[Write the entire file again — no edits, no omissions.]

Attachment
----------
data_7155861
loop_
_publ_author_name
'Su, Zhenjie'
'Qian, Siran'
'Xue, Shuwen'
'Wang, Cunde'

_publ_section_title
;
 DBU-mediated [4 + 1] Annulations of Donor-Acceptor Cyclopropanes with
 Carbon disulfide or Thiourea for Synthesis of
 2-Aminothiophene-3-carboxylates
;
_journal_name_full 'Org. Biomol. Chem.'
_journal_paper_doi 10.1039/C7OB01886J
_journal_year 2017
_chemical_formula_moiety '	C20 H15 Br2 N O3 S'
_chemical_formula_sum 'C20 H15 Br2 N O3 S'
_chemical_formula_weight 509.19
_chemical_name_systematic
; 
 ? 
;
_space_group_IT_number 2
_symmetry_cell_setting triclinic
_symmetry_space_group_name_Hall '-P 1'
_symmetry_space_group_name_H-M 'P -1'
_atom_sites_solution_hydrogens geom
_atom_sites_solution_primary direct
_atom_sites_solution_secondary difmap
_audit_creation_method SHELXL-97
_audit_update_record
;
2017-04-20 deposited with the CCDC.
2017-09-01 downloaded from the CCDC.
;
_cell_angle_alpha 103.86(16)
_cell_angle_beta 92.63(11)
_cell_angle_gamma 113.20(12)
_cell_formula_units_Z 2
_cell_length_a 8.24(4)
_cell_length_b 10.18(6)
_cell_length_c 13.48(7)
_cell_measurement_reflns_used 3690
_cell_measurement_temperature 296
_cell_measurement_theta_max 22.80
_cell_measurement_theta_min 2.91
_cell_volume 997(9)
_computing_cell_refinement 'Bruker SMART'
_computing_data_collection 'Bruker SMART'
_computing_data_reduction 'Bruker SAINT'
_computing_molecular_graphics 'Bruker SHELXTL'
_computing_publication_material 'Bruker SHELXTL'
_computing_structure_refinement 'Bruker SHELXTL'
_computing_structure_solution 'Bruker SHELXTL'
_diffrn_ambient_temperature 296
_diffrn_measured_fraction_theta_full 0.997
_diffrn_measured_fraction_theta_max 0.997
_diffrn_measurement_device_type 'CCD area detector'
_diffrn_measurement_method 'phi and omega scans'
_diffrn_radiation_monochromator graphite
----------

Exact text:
data_7155861
loop_
_publ_author_name
'Su, Zhenjie'
'Qian, Siran'
'Xue, Shuwen'
'Wang, Cunde'

_publ_section_title
;
 DBU-mediated [4 + 1] Annulations of Donor-Acceptor Cyclopropanes with
 Carbon disulfide or Thiourea for Synthesis of
 2-Aminothiophene-3-carboxylates
;
_journal_name_full 'Org. Biomol. Chem.'
_journal_paper_doi 10.1039/C7OB01886J
_journal_year 2017
_chemical_formula_moiety '	C20 H15 Br2 N O3 S'
_chemical_formula_sum 'C20 H15 Br2 N O3 S'
_chemical_formula_weight 509.19
_chemical_name_systematic
; 
 ? 
;
_space_group_IT_number 2
_symmetry_cell_setting triclinic
_symmetry_space_group_name_Hall '-P 1'
_symmetry_space_group_name_H-M 'P -1'
_atom_sites_solution_hydrogens geom
_atom_sites_solution_primary direct
_atom_sites_solution_secondary difmap
_audit_creation_method SHELXL-97
_audit_update_record
;
2017-04-20 deposited with the CCDC.
2017-09-01 downloaded from the CCDC.
;
_cell_angle_alpha 103.86(16)
_cell_angle_beta 92.63(11)
_cell_angle_gamma 113.20(12)
_cell_formula_units_Z 2
_cell_length_a 8.24(4)
_cell_length_b 10.18(6)
_cell_length_c 13.48(7)
_cell_measurement_reflns_used 3690
_cell_measurement_temperature 296
_cell_measurement_theta_max 22.80
_cell_measurement_theta_min 2.91
_cell_volume 997(9)
_computing_cell_refinement 'Bruker SMART'
_computing_data_collection 'Bruker SMART'
_computing_data_reduction 'Bruker SAINT'
_computing_molecular_graphics 'Bruker SHELXTL'
_computing_publication_material 'Bruker SHELXTL'
_computing_structure_refinement 'Bruker SHELXTL'
_computing_structure_solution 'Bruker SHELXTL'
_diffrn_ambient_temperature 296
_diffrn_measured_fraction_theta_full 0.997
_diffrn_measured_fraction_theta_max 0.997
_diffrn_measurement_device_type 'CCD area detector'
_diffrn_measurement_method 'phi and omega scans'
_diffrn_radiation_monochromator graphite